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Martial arts were a large part of my early life. I loved the work outs. They were perfect — and I had strength, balance and interval training in those classes — which I now know are excellent for improving nerve growth factors in the brain and improving cardiovascular and pulmonary fitness. Plus, I loved the precision of doing forms, the sparring in class and even more, the thrill of competitions. I especially loved full-contact sparring, and even competed at nationals for the Pan American Trials in 1978.
Martial arts gave me more focus, an inner drive to excel and discipline. A lot has changed since those years. I become a physician, trained in internal medicine and practice in a traumatic brain injury clinic. In addition, I developed progressive multiple sclerosis and spent four years in a tilt/recline wheelchair, too weak to even sit in a desk chair.
Fortunately for me, through my own research into multiple sclerosis and chronic disease, I decided to focus on creating as much health as I could in my life in an effort to continue walking the few steps that I could for a bit longer. To the surprise of my physicians, my family and me, my diet and lifestyle program changed my life. Within a year I went from being unable to sit up in a chair, to walking easily without a cane and did an 18 mile bike tour with my family!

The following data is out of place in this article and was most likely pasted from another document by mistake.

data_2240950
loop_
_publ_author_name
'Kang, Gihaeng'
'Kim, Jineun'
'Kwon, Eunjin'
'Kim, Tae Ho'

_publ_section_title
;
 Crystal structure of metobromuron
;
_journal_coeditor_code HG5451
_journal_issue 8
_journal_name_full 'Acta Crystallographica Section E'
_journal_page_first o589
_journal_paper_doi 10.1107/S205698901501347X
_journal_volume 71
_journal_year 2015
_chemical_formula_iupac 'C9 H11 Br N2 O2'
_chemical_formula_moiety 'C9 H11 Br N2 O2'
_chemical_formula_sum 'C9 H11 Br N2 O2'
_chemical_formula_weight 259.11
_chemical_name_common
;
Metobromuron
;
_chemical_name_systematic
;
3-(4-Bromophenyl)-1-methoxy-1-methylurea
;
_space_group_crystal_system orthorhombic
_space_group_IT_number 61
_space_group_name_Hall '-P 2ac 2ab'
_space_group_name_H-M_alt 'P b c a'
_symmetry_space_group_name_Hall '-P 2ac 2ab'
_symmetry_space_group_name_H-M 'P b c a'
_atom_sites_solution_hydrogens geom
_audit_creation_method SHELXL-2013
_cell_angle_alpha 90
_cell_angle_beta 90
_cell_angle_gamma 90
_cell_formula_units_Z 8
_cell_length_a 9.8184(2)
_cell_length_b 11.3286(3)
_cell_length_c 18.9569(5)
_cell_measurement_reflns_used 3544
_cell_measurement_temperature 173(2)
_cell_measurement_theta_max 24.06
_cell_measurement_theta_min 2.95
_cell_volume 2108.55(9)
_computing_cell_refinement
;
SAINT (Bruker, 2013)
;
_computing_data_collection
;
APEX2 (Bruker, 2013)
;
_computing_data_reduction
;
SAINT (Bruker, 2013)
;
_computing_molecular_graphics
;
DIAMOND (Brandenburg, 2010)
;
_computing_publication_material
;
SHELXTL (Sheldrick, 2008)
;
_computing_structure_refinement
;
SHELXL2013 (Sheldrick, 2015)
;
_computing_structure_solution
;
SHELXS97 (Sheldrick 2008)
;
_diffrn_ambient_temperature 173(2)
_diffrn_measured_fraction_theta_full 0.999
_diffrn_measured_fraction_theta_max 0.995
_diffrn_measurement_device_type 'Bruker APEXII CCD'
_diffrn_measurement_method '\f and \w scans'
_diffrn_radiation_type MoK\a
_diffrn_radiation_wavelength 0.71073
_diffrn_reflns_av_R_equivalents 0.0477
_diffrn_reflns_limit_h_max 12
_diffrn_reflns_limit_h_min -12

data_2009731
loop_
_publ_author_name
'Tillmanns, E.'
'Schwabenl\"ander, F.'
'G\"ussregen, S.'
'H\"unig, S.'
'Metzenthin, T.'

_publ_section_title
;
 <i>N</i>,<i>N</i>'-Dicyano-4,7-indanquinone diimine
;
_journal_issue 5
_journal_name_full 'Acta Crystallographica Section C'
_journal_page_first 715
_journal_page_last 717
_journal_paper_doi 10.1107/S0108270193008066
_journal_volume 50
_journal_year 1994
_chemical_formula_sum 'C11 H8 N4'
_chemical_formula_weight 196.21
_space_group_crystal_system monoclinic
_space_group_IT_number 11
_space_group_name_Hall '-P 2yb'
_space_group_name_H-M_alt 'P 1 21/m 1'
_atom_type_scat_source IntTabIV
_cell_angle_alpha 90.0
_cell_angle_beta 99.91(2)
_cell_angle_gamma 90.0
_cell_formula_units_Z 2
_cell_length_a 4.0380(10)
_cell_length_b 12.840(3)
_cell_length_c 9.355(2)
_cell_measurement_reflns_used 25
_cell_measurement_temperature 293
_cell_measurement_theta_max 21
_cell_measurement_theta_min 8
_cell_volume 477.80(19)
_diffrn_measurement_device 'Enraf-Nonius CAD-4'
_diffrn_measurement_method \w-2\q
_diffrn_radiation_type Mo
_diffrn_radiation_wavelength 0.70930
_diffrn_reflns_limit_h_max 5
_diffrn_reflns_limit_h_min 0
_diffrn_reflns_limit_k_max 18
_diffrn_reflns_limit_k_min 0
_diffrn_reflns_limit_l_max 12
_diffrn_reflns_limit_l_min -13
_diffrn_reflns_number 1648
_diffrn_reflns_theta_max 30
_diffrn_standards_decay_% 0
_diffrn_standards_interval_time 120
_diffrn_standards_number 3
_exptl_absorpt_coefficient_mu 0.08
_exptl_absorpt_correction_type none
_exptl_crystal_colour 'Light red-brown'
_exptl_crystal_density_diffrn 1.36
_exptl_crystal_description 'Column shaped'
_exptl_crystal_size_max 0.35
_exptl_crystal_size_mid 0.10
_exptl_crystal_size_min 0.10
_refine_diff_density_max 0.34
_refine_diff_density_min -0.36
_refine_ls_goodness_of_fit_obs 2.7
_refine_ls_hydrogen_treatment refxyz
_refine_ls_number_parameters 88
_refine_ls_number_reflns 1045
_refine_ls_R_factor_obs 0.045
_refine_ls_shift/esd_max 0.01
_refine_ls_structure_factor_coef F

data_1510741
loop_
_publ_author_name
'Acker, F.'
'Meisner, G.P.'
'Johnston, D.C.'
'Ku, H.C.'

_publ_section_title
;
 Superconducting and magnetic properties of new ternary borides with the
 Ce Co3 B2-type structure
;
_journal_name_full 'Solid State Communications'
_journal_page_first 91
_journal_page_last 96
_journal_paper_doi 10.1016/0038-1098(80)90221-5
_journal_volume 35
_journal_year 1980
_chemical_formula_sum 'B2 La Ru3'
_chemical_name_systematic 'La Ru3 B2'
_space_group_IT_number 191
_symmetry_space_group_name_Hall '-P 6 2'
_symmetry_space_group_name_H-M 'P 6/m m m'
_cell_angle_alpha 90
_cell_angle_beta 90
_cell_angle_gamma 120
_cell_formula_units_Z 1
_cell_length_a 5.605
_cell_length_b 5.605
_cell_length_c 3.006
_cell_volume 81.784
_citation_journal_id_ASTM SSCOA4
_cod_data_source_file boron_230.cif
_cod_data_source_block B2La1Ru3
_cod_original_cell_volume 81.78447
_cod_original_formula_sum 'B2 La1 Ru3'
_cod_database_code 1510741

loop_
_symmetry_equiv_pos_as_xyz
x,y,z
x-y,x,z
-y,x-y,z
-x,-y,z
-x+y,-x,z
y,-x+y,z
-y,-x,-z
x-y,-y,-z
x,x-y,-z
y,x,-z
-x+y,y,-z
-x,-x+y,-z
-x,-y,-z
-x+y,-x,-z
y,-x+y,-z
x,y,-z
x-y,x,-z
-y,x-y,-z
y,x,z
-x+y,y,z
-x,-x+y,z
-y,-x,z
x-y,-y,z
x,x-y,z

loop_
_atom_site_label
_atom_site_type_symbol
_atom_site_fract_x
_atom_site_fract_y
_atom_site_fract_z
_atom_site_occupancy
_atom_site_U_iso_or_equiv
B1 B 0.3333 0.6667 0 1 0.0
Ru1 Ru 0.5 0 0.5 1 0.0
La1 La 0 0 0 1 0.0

While I have recovered much of my function, I still cannot do the forms that were once my daily routine. I can however still do stretching, balance training and a few stretching kicks. My side kick is only a few inches from the ground, but it feels more heroic than all the tournaments I did early in life.
As a physician working in a traumatic brain injury clinic I take care of people who suffer the ill effects of concussions. It has sensitized me to the need to protect our brains. In retrospect I had (and gave) too many concussions back in the 1970s and 1980s.
Although I caution people to protect their heads and avoid concussion injury in their practice of martial arts, I still endorse training in martial arts as long as people are no longer focusing on making punches or kicks to the head. It is a marvelous training of the mind and the body — and that is exactly what you need when facing any challenge. You have discipline, balance training, stretching, strength training, intervals and, most importantly, purpose — all the key elements for physical training that I recommend every day to my patients as they recover from illness or injury.
I have a large following of people who are working to recover their health from chronic disease. We call our self Wahls Warriors in this journey. We are all in the fight of our lives: reclaiming our health or striving to keep it in a world that drives too many people to sit all day with little to no exercise, consume sugar and white flour and few vegetables, and lead lives with little or no purpose.
I believe participating in martial arts can be a vital part of restoring exercise and purpose to our lives. And when you combine that with a healing diet, there’s no stopping your inner warrior.